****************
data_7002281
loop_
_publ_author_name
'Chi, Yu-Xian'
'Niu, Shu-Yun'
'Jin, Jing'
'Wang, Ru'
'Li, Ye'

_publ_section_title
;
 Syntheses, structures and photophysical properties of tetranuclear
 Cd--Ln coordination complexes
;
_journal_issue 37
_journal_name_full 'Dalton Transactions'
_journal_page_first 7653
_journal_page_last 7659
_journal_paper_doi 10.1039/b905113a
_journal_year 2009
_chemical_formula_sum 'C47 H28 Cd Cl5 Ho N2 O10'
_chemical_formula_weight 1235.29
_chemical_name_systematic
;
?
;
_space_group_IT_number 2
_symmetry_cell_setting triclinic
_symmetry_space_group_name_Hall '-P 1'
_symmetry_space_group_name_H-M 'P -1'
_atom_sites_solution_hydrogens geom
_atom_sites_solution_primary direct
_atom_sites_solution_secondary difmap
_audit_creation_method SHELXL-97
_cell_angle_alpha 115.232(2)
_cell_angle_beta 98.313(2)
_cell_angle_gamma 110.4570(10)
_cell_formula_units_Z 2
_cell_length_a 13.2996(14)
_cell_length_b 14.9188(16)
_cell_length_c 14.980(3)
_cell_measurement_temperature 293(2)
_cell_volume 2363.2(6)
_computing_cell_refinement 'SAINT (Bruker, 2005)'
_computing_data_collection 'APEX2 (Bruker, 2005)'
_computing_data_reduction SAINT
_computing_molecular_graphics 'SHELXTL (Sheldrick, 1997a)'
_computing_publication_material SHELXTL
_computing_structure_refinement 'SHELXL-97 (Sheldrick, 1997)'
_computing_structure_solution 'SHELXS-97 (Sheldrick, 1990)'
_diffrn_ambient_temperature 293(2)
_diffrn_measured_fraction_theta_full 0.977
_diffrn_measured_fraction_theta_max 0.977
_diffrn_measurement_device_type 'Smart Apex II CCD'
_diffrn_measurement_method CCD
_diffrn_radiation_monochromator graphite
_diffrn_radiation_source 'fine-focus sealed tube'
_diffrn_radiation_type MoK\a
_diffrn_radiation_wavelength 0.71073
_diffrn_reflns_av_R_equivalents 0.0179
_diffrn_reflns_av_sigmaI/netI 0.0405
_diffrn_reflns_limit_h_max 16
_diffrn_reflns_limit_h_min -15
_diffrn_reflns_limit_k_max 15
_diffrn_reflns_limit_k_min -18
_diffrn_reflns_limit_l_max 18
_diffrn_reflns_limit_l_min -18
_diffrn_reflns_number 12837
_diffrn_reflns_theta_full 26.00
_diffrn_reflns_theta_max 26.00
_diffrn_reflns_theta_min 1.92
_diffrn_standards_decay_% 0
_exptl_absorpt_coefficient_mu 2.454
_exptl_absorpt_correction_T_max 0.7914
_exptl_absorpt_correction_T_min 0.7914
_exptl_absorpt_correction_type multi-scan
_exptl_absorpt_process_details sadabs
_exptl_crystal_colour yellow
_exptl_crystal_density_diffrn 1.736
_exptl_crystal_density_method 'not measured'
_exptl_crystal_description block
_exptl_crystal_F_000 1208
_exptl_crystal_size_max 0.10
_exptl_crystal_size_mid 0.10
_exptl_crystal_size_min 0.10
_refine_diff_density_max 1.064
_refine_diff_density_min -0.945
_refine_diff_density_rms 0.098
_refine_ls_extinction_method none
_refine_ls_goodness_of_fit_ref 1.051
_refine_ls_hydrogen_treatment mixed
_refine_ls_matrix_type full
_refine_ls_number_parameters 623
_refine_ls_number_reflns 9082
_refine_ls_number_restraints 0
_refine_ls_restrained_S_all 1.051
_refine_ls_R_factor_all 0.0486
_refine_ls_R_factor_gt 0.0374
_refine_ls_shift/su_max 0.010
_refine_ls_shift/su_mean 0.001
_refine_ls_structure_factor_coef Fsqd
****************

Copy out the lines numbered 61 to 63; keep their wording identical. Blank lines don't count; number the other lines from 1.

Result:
_diffrn_reflns_limit_h_max 16
_diffrn_reflns_limit_h_min -15
_diffrn_reflns_limit_k_max 15